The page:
After a dinner of rice with fiery chili paste and what I thought was chicken with an unusual texture but an interesting flavor, which a few of us adults washed down with a glass of home-brewed rice whiskey, Rak asked Wha Pwo to read the lines he had written in my journal.
He did with a passion that astounded me.
When Rak said that I wanted to write down each line in English, Wha Pwo immediately took up the pen and dashed off eight more lines. Again, he read and I was able to follow the beats of his expression right down to the very last word. Enthralled, I listened and watched as the youth recited the entire verse and Rak silently reading the Karen script.
Then the diorama’s focus swirled away to something else. Wha Pwo brought out his “t’dah”, an eight-stringed harp that Karen youths traditionally carry about until they are married. His was in the shape of a deer’s head that he cradled in his arm. The soft sounds he plucked from its metal strings twinkled through the dark tropical night. It was a timeless moment.
About five days later I felt recovered enough to walk “a few kilometers” to a village where we’d likely be able to hitch a ride, probably in the back of a farmer’s pickup, into Mae Chaen and from there catch a bus to Chiang Mai. At least that was the plan as Rak and I set out. The path out of the hamlet that we were walking on was recently hand-dug by the Karen villagers. It connected a string of villages and family compounds and was wide enough for a motorbike, which meant that a young Thai teacher could drive to the village and prepare the children for school. Wha Pwo had himself worked on the road for 100 bhat a day, about C$3.00.
As we walked, I thought about the poem.
“So,” I asked, “would a road engineer working in an official capacity likely have been the first Thai government official Wha Pwo had ever met?”
That took care of two lines of the second verse.
The next concepts we worked out were orphans and family love.
Karen people live in extended families and everyone takes care of everyone else. Even Sook Joy, the 47-year-old head man, would mind an infant wrapped in a shawl on his back as he went upon his rounds in the village; very young children were encouraged to care for even younger children who were in some distress. It was a way of life.
After night fell but before everyone went to bed, they squatted in a circle around a small pine fire in the clay stove which earlier had cooked the rice. The little ones would go from one to another, the adults would talk and smile. I watched it every night and from time to time became a part of it. It seemed to me that these people had survived in these conditions only because they had woven a network of love for each other that extended from the youngest babe to the oldest person, usually a woman, in the tribe. Seeing it on this scale amazed me.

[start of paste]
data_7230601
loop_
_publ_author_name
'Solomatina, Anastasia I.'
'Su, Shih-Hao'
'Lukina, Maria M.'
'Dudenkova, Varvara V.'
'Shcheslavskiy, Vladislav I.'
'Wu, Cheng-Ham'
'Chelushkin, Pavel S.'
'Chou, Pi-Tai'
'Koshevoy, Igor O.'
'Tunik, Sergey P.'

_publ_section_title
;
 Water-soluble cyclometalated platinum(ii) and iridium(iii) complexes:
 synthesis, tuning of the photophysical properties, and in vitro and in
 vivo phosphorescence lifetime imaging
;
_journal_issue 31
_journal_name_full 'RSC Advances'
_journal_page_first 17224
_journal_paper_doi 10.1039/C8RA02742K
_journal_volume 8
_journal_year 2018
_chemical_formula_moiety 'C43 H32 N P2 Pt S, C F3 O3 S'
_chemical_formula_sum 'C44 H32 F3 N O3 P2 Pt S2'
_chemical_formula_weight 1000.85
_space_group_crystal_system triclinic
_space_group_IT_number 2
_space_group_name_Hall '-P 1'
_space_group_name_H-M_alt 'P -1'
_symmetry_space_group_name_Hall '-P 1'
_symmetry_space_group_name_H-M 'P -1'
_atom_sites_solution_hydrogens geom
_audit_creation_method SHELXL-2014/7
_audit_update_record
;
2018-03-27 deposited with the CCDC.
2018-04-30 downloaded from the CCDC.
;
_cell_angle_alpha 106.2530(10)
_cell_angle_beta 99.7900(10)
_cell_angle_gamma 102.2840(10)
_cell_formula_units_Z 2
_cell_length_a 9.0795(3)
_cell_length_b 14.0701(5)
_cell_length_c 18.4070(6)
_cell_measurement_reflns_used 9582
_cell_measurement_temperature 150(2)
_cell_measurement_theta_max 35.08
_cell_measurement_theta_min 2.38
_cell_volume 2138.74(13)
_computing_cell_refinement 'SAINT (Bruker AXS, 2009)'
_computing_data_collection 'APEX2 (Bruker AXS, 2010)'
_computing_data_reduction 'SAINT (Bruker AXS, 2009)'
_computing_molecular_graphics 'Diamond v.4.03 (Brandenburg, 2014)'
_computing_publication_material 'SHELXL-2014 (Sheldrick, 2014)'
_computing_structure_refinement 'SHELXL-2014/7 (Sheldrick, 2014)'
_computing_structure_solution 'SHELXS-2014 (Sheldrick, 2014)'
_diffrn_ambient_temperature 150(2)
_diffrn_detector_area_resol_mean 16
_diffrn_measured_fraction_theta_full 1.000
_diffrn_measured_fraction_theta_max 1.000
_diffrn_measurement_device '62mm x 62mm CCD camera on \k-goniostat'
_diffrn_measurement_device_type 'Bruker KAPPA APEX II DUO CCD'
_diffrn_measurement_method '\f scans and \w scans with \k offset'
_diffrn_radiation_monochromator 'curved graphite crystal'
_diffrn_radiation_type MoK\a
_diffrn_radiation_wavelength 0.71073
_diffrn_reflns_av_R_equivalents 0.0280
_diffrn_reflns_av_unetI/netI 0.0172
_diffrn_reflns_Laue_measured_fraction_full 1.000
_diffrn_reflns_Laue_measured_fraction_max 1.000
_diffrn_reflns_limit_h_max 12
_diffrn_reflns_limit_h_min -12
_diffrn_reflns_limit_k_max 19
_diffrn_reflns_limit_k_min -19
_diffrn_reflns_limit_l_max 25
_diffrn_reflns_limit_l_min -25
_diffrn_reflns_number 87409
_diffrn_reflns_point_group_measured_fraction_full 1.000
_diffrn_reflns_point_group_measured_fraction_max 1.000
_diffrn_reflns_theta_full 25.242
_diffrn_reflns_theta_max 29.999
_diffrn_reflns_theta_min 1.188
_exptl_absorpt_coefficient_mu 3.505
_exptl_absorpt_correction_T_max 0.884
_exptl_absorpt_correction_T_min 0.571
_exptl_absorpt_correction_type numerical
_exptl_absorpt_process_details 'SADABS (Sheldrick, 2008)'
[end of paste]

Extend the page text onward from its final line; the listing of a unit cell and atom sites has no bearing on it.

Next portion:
Previously, on the streets of Bangkok, I had had an encounter with orphans while crossing a traffic-choked street on a pedestrian overpass. I came across three or four ragged homeless boys sleeping on the pavement, their dirty white paper cups set out for passersby to drop in spare change. In a city of 10 million these boys had no one to love or care for them, except each other, perhaps, in a toxic environment that imprisoned them as surely as if they were shackled and forgotten in a deep fetid dungeon. They were about as far away as one could get from this remote mountain hamlet where everyone loved everyone else every day and there was always somebody around.
And as we trekked through the misty hilltops, in and out of rain showers, the last conversation I had with my father came to mind. We had long since reconciled and he told me that day in the garden of his nursing home on the banks of the Red River in Winnipeg that because his mother and father back in Russia had died when he was four years old, all his life he had hungered for “mother love”. Two weeks later, he died.
So, as translated by Rak and me, here is Karen Love Song of Wha Pwo.
Dear, don’t forget me.
Do you have a boyfriend already?
As for me, I don’t have a girl friend yet.
I want to see you all the time.
I want to sing to you.
A beautiful flower was on the rock
If I take it, will it still be a beautiful flower, or not?
The road engineer makes easy money,
The worker digs in the dirt,
The orphans are not so lucky as children with parents.
Boy friend, girl friend love each other
And when they are together
Rich or poor doesn’t matter.
Four years later Rak and I returned to Thae Ho, by the same route, overland, but during the dry season so the trek took only three hours. It was exciting to see the positive changes. A young Thai teacher now drove into the village every day to teach the children. Wha Pwo was married now, the father of two children. I asked him if he had written anymore poems. He laughed and said now he did not have time for childish things.
About the Author:
George Evashuk is a Canadian who has wandered across Asia for over fifteen years as an English teacher and became fascinated at the life style of Thailand’s ethnic hill-tribes, especially the Karen and the Lahu. Before that he was a commercial photographer for twenty-five years and held a lot of jobs that can only be classified as miscellaneous. He lives in Thailand now where he now has the leisure to write.